This page is meant for amateurs who want to take astrophotographs with a small telescope and a camera. Here is a rough field guide to determining the kind of exposure you will need to capture the target object
The first thing you need to know is the concept of a stop ratio or the f – number. Yes these are those funny looking numbers you might have seen on the lens of your camera… they look something like
f/1.4, 2, 2.4, 4, 5.6 etc
Officially speaking the f – number is the ratio of the focal length to the diameter of the optical system. SO, before we do anything, this is an important piece of information you need to know before you go out in the field.
To determine the f number (f/#) of your system, you need to know what kind of optical system is going to be used. Astronomers typically use two methods for photography. The more easier method is called the AFOCAL PROJECTION method, and the more advanced method is called the PRIME FOCUS method. Most professionals with high end gear prefer to use the prime focus method due to the superior image quality produced by it.
AFOCAL projection is much easier, requires simpler & cheaper equipment and most amateurs begin with this method, although it has more optical components compared to the prime focal method
Determining the F-number
If you’re using Afocal projection method, your effective stop ratio is influenced by two optical components. The first being the optical tube and the other being the camera
To calculate the effective f/# of your afocal system
f/N ‘ = (f/N) * Camera FL/Eyepiece FL
So lets say we have a 114 mm f/11 Celestron scope with a 25 mm eyepiece and a 50 mm Pentax SLR at the eyepiece
We will see an effective f/# of (f/11)*(50 mm / 25 mm) ~ f/5.5
Hence you can see afocal projection makes the system ‘faster’ than before
In the prime focus projection system, there are no intemediary lens systems. The focussed wavefront of the incoming starlight is made to fall directly onto the film or CCD/CMOS sensor
So there are no calculations involved here. If I choose to have a prime focal setup for the same Celestron 114 scope, I will have the same stop ratio as the tube… i.e. f/11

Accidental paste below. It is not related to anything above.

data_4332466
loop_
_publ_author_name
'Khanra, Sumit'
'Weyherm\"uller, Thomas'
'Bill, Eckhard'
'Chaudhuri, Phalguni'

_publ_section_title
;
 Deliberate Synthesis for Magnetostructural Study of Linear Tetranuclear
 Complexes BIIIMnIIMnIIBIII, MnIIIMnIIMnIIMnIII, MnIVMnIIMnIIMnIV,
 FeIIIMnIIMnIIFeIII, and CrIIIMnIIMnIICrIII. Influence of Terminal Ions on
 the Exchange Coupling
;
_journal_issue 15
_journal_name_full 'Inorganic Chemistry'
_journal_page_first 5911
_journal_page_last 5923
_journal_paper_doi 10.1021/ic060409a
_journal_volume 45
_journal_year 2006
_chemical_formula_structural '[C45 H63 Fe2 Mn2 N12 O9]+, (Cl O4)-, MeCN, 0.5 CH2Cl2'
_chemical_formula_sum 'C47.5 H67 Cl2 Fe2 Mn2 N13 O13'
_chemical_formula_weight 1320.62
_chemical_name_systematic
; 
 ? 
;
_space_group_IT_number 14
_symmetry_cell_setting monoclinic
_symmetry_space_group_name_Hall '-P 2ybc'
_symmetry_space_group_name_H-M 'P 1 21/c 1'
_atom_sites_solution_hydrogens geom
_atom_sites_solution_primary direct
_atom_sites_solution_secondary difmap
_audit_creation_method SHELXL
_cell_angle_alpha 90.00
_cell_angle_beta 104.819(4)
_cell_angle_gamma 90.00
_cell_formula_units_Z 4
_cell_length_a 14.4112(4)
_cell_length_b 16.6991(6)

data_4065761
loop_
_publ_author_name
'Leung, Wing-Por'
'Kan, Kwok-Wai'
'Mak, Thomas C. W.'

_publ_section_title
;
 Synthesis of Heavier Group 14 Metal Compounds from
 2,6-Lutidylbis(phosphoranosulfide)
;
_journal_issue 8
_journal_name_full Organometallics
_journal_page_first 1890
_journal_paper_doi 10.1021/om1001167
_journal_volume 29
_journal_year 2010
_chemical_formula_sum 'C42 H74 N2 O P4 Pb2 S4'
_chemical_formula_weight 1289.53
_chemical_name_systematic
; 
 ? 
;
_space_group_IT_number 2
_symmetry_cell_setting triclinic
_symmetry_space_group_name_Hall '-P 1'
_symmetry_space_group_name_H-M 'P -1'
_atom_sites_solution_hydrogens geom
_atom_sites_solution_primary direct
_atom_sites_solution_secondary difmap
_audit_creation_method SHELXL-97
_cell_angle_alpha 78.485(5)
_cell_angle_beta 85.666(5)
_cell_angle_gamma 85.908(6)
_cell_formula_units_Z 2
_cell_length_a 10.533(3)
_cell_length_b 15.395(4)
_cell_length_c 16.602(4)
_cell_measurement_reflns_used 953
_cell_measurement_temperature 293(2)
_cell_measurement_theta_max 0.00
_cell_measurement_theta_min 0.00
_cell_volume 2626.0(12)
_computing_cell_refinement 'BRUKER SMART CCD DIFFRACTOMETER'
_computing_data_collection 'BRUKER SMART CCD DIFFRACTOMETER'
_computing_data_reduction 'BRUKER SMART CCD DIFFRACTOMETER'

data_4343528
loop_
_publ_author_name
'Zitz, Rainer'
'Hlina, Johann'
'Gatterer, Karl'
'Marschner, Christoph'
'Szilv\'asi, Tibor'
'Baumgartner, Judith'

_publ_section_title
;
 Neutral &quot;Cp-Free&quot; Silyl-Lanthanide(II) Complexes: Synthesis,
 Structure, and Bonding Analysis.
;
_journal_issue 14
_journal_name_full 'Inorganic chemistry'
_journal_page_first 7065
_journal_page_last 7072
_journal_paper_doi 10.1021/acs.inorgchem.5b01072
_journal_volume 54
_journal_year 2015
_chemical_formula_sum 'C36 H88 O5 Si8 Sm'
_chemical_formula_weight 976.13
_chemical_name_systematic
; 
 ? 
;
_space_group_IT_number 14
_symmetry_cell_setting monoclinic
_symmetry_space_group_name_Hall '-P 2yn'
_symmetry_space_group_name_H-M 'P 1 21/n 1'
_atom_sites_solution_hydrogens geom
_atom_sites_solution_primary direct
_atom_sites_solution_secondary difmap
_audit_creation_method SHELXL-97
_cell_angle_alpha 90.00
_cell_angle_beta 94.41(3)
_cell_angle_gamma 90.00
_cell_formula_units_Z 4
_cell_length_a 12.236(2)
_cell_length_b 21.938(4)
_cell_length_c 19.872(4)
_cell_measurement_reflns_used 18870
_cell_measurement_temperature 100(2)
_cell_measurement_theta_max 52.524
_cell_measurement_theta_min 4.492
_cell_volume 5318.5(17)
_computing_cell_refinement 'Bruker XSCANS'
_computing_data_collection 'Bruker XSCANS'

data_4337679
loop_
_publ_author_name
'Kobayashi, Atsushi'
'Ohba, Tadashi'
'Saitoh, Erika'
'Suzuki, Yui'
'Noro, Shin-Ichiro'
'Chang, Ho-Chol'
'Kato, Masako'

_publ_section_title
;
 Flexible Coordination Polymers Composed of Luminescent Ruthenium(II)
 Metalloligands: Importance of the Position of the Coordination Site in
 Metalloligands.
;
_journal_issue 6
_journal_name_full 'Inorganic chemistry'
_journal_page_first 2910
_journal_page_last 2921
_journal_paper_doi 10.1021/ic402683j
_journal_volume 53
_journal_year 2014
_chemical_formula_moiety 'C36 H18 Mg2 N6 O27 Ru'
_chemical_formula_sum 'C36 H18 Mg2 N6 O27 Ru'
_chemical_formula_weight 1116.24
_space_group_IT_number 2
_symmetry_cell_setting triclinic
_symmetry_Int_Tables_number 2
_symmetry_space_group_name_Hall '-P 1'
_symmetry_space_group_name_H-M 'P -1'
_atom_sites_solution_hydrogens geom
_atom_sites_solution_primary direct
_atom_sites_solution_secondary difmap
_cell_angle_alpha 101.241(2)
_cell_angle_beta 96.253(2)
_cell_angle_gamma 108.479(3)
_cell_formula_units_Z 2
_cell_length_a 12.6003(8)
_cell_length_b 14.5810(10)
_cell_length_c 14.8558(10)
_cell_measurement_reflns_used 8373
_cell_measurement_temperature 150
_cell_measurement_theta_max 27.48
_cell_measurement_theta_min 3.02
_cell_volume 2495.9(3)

Exposures and Stop Ratios
So what is all the relationship between stop ratios and exposure times.
If you notice the f/# on your cameras, they are each successive number is 1.414 ( which is square root of 2) times bigger than its previous one. DECREASING the stop ratio by one step i.e 1.414 times allows twice the light exposing the detector
So a system with f/4 is twice as fast as a f/5.6 system, requiring only half the exposure time as the latter
Note that modern cameras have stop ratios in half-steps. What that means is that between a f/4 and f/5.6 there will be a median value of f/4.8 also.
This information is handy while trying to extrapolate exposure information of an object using different optical equipment. You might want to take a picture of Andromeda galaxy using your setup but the only exposure information may be from somebody else’s page
Absolute Exposure Scales for different objects.
Here is a crib sheet on guessing the right ball-park exposure settings for your imaging project. Choose an appropriate ISO and a stop ratio you are using, and look up the exposure times for the appropriate target
|DEEP SKY OBJECTS, time given in minutes
|Open and Glob. Clusters
|SOLAR SYSTEM OBJECTS, time given in seconds>
|Jupiter with Moons
|Naked Eye Comet Nucleus
|Sun w/ Filter
|Total Solar Eclipse – Corona
|Moon 50% Phase
|Moon Full Phase
* Double the exposure if object is only 8-14 degrees above horizon.
* Quadruple (4x) exposure if 5-8 degrees high, or for thin clouds.
* If ISO is higher, decrease exposure time by same proportion, i.e. if ISO is doubled (or if film is hypersensitized) reduce exposure time by 1/2. ( God people take so much pain with film!)
* Keep a record of your own exposure data, it will save time energy & film
* Use the f/11 exposure data if you are using an f/10 SCT.
The data presented above is (c) 1991, 1997, Jeffrey R. Charles
An AAAD & TWAN Presentation